Medical Physics Staffing for Radiation Treatment: A Robust Algorithm with Trans-Canada Validation : TU-C-BRB-07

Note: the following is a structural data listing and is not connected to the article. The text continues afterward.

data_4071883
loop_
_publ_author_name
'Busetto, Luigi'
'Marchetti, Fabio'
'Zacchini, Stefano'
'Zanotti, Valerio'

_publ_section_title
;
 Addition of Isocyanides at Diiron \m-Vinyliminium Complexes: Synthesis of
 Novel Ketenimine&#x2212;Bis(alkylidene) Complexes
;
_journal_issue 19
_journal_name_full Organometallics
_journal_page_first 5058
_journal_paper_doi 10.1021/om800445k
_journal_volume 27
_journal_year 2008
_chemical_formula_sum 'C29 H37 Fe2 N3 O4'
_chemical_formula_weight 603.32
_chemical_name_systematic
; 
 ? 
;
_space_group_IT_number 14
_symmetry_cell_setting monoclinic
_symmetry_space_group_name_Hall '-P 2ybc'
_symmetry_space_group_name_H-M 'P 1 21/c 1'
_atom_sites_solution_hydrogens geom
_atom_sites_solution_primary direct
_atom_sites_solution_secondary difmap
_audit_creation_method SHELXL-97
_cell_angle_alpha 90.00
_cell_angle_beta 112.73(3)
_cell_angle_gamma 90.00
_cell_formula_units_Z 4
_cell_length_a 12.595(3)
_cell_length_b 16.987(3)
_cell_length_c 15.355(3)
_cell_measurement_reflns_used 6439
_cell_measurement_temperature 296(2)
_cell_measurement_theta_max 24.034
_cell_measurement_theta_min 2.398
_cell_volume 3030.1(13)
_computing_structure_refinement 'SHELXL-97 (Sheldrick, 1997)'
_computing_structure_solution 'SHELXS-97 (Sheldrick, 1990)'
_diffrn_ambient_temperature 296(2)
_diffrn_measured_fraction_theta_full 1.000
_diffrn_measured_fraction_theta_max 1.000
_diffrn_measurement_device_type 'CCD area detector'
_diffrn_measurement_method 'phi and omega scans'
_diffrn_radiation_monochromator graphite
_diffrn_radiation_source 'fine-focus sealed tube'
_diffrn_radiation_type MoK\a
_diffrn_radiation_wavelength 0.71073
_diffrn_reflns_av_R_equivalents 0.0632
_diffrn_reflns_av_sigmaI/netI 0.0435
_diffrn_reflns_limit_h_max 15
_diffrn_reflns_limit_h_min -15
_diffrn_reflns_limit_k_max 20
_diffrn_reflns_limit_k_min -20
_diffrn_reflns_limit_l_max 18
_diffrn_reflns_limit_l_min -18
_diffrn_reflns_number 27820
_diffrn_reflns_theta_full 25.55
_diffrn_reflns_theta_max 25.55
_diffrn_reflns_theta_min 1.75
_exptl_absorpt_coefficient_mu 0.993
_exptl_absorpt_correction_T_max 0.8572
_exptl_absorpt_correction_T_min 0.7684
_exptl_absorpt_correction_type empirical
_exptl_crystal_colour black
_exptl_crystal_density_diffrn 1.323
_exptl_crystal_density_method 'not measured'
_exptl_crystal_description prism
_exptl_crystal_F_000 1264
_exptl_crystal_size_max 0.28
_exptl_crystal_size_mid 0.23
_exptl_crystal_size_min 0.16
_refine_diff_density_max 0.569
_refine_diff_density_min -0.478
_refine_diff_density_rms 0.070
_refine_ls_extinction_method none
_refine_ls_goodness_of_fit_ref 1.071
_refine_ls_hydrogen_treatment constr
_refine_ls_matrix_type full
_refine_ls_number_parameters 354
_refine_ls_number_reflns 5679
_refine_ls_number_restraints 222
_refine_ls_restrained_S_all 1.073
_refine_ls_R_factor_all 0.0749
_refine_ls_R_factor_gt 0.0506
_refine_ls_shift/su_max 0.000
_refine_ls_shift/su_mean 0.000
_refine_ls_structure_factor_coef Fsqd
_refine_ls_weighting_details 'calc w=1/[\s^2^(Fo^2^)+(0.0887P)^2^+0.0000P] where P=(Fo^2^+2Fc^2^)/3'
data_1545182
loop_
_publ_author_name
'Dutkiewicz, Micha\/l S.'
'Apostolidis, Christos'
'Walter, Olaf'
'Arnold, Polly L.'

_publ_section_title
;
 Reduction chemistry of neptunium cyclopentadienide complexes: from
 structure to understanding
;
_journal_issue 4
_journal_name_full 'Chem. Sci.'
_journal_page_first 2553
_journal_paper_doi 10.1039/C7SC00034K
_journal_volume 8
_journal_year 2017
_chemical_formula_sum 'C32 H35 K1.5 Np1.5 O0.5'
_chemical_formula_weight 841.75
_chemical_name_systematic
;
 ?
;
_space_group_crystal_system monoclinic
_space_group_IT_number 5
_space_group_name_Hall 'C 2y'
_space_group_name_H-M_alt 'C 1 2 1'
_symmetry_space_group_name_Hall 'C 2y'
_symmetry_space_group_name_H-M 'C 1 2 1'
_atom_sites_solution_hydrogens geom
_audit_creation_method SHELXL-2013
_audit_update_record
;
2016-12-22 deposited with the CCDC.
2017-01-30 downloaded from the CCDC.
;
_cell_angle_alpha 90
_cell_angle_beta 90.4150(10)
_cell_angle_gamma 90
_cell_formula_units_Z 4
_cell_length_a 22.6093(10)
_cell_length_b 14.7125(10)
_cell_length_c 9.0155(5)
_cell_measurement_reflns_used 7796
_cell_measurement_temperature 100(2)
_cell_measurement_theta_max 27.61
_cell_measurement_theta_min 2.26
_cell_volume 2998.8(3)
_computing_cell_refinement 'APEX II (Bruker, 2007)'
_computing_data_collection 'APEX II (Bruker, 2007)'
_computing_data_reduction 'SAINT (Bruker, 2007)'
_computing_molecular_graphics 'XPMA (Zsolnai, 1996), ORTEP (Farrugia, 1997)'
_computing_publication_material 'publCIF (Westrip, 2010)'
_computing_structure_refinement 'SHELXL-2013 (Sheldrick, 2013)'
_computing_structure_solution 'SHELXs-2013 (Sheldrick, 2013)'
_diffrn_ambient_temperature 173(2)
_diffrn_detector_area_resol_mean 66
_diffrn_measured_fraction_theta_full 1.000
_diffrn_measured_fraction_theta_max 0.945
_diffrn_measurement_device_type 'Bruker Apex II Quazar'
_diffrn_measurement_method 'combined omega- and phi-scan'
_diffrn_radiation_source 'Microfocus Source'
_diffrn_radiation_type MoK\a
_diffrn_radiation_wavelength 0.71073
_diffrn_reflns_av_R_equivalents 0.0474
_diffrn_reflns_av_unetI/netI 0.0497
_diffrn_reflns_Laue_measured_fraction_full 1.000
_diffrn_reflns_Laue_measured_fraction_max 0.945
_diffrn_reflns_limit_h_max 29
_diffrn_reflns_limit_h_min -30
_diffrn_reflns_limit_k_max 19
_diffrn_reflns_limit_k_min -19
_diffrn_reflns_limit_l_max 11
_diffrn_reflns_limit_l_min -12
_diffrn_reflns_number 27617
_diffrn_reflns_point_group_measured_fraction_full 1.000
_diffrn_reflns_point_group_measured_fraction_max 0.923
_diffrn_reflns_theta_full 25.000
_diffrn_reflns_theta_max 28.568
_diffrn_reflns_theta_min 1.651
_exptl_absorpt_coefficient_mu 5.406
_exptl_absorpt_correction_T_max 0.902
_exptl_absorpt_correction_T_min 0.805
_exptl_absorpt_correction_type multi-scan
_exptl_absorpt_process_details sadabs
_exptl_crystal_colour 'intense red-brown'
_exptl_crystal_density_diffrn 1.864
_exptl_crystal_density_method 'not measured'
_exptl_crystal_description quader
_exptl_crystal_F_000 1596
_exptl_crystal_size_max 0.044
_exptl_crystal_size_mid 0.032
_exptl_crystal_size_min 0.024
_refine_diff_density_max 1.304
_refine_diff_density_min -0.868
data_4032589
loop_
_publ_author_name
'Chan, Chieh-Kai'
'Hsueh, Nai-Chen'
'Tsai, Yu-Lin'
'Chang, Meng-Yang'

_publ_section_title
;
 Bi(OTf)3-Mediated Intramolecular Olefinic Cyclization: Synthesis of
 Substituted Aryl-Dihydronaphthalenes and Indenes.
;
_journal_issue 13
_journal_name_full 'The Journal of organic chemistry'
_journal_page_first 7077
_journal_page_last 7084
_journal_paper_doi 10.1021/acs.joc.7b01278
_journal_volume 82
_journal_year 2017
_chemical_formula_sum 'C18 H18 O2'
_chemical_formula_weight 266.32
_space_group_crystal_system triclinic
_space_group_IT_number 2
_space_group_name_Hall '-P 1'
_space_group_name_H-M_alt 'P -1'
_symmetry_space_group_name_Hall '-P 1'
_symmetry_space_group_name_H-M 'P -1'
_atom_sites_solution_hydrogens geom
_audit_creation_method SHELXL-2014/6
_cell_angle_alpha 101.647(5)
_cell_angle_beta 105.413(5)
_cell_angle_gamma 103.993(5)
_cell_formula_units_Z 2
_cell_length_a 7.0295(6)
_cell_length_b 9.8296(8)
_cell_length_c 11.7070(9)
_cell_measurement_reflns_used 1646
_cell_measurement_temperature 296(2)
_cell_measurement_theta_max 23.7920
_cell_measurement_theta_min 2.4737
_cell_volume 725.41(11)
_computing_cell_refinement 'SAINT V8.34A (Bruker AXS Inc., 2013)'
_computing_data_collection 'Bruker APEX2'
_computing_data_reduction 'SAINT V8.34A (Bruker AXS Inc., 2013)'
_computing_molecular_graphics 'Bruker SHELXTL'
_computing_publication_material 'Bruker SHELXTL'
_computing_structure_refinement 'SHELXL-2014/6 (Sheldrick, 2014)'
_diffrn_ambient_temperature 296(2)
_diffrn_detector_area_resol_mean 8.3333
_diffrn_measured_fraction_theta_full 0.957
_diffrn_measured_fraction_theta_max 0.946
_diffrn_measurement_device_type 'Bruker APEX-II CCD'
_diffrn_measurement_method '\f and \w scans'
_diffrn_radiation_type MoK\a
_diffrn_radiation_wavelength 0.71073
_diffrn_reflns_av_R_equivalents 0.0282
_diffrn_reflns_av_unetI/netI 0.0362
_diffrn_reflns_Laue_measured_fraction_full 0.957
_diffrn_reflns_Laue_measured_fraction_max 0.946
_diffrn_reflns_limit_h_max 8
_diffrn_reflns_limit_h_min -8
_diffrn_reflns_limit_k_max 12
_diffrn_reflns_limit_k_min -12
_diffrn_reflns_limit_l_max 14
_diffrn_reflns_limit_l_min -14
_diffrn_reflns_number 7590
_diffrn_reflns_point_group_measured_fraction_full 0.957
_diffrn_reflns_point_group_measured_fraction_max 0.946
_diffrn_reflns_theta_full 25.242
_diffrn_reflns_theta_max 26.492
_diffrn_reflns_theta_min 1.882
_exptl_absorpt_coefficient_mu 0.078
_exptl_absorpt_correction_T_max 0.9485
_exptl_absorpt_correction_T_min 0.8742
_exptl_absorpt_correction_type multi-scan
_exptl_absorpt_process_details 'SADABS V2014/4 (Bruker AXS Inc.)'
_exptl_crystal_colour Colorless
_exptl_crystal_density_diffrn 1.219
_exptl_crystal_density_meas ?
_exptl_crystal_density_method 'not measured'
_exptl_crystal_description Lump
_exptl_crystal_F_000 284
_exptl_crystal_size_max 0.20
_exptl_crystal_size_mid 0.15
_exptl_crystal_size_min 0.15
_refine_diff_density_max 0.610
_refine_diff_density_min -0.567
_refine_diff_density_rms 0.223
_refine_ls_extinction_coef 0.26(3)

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Purpose: To describe an algorithm for determining appropriate physics staffing for radiation treatment. Motivation for this work came from the age of current guidelines which predate the recent evolution in techniques and technology, and also several significant adverse incidents where a lack of physics staffing was identified as a contributing factor to excessive radiation exposure of patients. Methods: Guided by published times required per procedure, we developed an algorithm adaptable to local practice which estimates staffing requirements for medical physics with parameters derived from clinical procedures and service workload, equipment inventory, training, clinical development and administration. The predictive power was evaluated using data from 32 Canadian centres. This algorithm was used to model staffing requirements for the next 10 years to aid regional, institutional and educational program planning with consideration given to the “4Rs” of human resources planning: Requirements, Recruitment, Retention and Residency. Results: For centre‐specific human resource planning, we propose a grid of coefficients addressing specific workload factors for each group. For larger scale planning, case‐based ratios were determined at 260, 300 and 600 annual radiotherapy cases for medical physicists,dosimetrists and electronics technologists respectively. Assuming a 2.5% growth in incidence of cancer and stable utilisation, our supply and demand model predicts a requirement for an additional 39 medical physicists for Ontario by the year 2020. If an additional 3% annual growth in radiation therapy utilisation is included, the number rises to 87. Conclusions: We describe a robust algorithm to determine medical physics staffing levels adaptable to centre‐specific workload and evolving local radiation treatment practice. Although annual caseload has been used in the past as a major parameter for global physics staffing determination, our results indicate that local clinical services and equipment as well as academic activity cause significant deviations from predictions based solely on caseload.